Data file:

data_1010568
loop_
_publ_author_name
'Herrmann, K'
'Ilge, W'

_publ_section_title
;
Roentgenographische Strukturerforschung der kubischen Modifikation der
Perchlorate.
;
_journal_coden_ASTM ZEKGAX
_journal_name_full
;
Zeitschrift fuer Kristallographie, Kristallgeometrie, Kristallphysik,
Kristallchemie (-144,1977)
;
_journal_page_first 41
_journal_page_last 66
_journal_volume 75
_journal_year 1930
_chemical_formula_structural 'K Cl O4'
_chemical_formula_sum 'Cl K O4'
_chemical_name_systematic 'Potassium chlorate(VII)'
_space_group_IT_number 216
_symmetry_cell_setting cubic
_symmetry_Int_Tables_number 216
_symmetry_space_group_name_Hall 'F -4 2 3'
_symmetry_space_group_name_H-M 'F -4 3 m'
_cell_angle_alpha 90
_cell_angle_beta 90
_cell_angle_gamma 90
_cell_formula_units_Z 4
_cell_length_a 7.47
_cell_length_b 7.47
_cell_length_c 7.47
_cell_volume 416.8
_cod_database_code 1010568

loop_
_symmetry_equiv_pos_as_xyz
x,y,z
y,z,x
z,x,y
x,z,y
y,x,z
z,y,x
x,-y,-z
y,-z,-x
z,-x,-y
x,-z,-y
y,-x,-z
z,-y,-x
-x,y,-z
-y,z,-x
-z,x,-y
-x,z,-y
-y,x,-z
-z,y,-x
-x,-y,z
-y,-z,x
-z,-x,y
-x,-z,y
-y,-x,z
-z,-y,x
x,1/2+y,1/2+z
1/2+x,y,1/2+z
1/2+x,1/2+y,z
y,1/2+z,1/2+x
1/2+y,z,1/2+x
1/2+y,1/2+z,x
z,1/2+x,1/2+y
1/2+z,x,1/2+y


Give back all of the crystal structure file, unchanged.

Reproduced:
data_1010568
loop_
_publ_author_name
'Herrmann, K'
'Ilge, W'

_publ_section_title
;
Roentgenographische Strukturerforschung der kubischen Modifikation der
Perchlorate.
;
_journal_coden_ASTM ZEKGAX
_journal_name_full
;
Zeitschrift fuer Kristallographie, Kristallgeometrie, Kristallphysik,
Kristallchemie (-144,1977)
;
_journal_page_first 41
_journal_page_last 66
_journal_volume 75
_journal_year 1930
_chemical_formula_structural 'K Cl O4'
_chemical_formula_sum 'Cl K O4'
_chemical_name_systematic 'Potassium chlorate(VII)'
_space_group_IT_number 216
_symmetry_cell_setting cubic
_symmetry_Int_Tables_number 216
_symmetry_space_group_name_Hall 'F -4 2 3'
_symmetry_space_group_name_H-M 'F -4 3 m'
_cell_angle_alpha 90
_cell_angle_beta 90
_cell_angle_gamma 90
_cell_formula_units_Z 4
_cell_length_a 7.47
_cell_length_b 7.47
_cell_length_c 7.47
_cell_volume 416.8
_cod_database_code 1010568

loop_
_symmetry_equiv_pos_as_xyz
x,y,z
y,z,x
z,x,y
x,z,y
y,x,z
z,y,x
x,-y,-z
y,-z,-x
z,-x,-y
x,-z,-y
y,-x,-z
z,-y,-x
-x,y,-z
-y,z,-x
-z,x,-y
-x,z,-y
-y,x,-z
-z,y,-x
-x,-y,z
-y,-z,x
-z,-x,y
-x,-z,y
-y,-x,z
-z,-y,x
x,1/2+y,1/2+z
1/2+x,y,1/2+z
1/2+x,1/2+y,z
y,1/2+z,1/2+x
1/2+y,z,1/2+x
1/2+y,1/2+z,x
z,1/2+x,1/2+y
1/2+z,x,1/2+y